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Should school governor training be compulsory?

Should school governor training be compulsory?

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speech bubblesThe National Foundation for Educational Research has published a report titled “Governance Models in Schools“. In it, they state that “Key to effective governance was perceived to be governors having a clear understanding of their role (and its limits) and an understanding of the strategic responsibilities of governing bodies.”

Training forms a huge part of this; without adequate training in their role and responsibilities, how is a governing body expected to reach the right decisions and ask the right questions of their school?

According to the report, barriers to governors attending face to face training include a lack of employer support, a lack of time, variable encouragement from their school, and an unwillingness to travel.

Making training available online is (obviously!) something we support wholeheartedly. E-learning enables governors to learn at a time to suit their busy schedules.  It also allows governors who are unable to attend face to face training an opportunity to undertake training they would otherwise miss.

People tell me that there has to be an element of face to face time for governors to network with their colleagues and to exchange ideas – this might be in the form of networking events or training sessions from their local authority governor support unit.  But is a comprehensive events calendar sustainable from a local authority perspective? If not, will governors expect more from their local association?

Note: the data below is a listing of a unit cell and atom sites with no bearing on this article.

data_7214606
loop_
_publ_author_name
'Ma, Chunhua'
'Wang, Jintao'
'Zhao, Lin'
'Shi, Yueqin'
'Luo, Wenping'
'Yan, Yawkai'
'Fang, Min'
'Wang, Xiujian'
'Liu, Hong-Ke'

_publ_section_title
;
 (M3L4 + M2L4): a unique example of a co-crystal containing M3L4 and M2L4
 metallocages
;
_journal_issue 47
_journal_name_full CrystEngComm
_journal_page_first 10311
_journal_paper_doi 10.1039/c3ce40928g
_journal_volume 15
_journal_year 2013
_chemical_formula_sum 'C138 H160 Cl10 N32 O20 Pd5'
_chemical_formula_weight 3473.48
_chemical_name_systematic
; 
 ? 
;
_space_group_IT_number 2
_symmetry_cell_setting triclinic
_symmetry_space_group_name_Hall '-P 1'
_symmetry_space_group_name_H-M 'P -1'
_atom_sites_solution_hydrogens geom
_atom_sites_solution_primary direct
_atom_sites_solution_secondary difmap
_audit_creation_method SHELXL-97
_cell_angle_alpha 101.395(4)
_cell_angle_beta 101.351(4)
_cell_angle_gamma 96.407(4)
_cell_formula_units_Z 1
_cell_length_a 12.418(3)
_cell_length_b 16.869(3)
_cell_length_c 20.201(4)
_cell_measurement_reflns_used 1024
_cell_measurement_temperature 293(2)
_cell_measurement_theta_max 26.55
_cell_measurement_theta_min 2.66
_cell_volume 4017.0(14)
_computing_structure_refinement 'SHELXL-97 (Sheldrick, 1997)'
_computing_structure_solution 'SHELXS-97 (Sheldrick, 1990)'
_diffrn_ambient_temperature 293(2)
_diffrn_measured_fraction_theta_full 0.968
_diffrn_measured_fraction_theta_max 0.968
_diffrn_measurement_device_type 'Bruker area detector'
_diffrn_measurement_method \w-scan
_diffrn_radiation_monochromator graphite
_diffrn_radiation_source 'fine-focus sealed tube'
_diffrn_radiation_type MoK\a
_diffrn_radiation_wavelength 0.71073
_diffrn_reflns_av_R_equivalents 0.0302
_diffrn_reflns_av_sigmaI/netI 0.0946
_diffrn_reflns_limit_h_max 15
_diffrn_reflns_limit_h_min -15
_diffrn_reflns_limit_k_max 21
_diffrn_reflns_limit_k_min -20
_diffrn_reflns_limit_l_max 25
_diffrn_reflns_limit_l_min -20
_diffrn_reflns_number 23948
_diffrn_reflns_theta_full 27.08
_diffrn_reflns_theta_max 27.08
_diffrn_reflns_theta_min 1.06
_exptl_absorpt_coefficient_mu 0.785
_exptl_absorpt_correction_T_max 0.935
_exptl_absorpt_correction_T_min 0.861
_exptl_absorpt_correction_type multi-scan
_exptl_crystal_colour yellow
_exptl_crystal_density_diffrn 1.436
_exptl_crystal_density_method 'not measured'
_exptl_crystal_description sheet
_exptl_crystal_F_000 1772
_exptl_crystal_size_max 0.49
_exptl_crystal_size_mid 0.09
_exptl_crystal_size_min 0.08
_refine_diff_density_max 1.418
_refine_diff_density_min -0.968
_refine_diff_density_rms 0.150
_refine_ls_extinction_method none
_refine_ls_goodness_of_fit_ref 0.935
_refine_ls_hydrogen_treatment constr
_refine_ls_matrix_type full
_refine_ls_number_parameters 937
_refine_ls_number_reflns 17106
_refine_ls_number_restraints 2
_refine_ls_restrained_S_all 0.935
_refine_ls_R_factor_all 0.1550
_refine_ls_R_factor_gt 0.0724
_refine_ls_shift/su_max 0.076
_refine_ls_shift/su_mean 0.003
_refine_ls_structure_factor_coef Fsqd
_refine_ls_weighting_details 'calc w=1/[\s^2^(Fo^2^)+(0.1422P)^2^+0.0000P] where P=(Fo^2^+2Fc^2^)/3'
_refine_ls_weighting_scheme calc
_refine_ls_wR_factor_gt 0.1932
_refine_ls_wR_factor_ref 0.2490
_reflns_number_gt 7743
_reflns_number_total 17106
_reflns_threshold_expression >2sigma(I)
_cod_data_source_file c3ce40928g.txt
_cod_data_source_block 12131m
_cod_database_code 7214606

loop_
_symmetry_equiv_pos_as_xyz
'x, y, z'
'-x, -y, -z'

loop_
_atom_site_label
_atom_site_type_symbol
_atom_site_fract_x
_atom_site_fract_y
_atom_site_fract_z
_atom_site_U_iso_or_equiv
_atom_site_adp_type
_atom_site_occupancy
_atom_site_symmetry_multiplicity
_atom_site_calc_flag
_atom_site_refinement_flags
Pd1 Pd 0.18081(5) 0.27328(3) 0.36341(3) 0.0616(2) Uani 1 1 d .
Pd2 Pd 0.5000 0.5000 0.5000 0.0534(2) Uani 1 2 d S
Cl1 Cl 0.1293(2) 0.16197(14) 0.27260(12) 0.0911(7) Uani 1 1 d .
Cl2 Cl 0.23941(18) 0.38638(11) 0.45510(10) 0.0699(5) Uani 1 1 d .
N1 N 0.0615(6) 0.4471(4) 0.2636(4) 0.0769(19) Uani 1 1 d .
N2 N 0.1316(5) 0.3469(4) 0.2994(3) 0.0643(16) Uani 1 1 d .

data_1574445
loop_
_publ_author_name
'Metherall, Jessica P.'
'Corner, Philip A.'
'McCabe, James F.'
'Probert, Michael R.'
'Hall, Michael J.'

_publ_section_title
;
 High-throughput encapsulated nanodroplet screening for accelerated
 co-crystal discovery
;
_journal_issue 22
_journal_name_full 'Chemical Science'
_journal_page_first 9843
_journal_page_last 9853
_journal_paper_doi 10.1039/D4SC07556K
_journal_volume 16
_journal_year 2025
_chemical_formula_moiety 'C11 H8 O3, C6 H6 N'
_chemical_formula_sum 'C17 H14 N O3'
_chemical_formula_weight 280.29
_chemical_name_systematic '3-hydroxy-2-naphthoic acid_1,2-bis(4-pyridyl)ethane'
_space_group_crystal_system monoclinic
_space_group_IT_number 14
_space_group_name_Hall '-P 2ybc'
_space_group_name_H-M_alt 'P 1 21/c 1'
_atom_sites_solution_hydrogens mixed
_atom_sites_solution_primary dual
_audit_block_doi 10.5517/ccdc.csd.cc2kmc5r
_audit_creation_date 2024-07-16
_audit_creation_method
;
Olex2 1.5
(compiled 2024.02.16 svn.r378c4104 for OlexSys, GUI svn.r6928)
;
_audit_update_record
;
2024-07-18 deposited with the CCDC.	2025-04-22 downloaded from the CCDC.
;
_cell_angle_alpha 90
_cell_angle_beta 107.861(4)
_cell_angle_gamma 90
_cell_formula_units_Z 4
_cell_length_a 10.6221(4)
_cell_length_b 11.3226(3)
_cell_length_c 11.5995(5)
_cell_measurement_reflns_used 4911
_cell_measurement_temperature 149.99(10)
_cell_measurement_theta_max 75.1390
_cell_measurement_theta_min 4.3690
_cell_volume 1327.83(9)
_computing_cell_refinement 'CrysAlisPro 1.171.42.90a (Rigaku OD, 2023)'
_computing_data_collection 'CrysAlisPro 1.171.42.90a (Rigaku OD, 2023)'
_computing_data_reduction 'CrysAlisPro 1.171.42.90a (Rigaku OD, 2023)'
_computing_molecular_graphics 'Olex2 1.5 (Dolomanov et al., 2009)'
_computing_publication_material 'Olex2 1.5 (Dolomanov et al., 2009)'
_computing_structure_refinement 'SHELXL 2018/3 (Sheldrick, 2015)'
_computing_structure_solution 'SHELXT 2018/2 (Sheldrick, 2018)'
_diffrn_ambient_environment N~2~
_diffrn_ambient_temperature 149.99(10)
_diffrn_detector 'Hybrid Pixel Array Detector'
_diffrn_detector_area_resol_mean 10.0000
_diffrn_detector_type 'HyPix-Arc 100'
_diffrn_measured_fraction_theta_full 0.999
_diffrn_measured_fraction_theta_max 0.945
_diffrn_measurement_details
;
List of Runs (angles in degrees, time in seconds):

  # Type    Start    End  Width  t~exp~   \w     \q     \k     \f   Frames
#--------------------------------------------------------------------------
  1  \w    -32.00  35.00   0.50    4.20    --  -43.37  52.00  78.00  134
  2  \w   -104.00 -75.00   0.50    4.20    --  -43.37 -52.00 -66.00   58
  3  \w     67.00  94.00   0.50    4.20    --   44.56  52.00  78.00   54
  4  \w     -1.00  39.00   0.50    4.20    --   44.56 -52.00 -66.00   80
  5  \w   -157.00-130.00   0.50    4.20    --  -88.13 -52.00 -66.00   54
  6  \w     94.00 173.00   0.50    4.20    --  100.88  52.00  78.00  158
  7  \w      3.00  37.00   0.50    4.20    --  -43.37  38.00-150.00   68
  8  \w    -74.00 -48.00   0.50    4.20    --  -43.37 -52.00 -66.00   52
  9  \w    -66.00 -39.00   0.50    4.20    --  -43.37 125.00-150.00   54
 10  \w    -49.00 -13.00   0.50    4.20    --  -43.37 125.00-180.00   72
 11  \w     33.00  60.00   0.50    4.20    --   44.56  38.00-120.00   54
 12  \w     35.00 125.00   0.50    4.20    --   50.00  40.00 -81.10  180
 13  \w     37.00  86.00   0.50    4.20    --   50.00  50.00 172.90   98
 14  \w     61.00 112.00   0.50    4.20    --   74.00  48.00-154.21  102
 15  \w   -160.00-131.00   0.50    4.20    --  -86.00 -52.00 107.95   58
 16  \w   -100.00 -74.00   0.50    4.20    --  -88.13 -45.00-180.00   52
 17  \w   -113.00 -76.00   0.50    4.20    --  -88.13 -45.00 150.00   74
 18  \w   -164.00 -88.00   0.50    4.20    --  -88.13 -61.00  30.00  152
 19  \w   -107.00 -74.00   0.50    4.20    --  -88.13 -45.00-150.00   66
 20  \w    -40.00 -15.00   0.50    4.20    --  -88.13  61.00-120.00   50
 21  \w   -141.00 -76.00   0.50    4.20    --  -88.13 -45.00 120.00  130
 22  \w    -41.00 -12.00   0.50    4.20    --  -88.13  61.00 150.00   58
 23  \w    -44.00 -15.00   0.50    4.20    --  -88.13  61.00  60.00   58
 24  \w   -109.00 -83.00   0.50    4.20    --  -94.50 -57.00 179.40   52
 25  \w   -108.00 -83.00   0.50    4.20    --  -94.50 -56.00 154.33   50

We’ve set-up a quick poll on our homepage – and at the time of writing this post, the overwhelming majority think that governor training should be compulsory.

What do you think?

Should governor training be compulsory?

Who would/should pay for it?

Who would/should deliver it?

How would any compulsory training be monitored/tracked?

If training became compulsory, would this discourage people from becoming governors?

Would you expect to be paid for completing any compulsory training?



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71 Comments
  • Keith Ingram
    Posted at 11:10h, 26 May Reply

    I am interested to read this blog. It is often forgotten that here in Welsh Wales we actually don’t run in the same way. We don’t have Ofsted, we have our own legislative framework, our own minister of education etc etc. Some things we don’t have such as SATS, we tried them, didn’t like them and that was that. I’ve been the chair of 2 governing bodies and I always twitch at the word compulsory. School governors are volunteers who give of themselves and their time. A good governor, the majority, does do training. We have a very high percentage take up on induction training. The training has to be accessible, relevant (spending time training all governors on a topic eg inspections when you’ve only just been inspected makes it obsolete when it finally comes around), set at just the right level (governors are NOT professionals) and complementary to their work as governors.
    I would ask the question in the other way. “Are governors currently performing SO badly that legislation is required to make training compulsory” I say NO.
    Yes we all benefit from more training but my view, and remember I’m in Wales is that I am happy with our own governor support unit and the training they provide.

  • The Obligatory Wordle - your responses to our question "Should school governor training be compulsory?" | Modern Governor
    Posted at 11:46h, 26 May Reply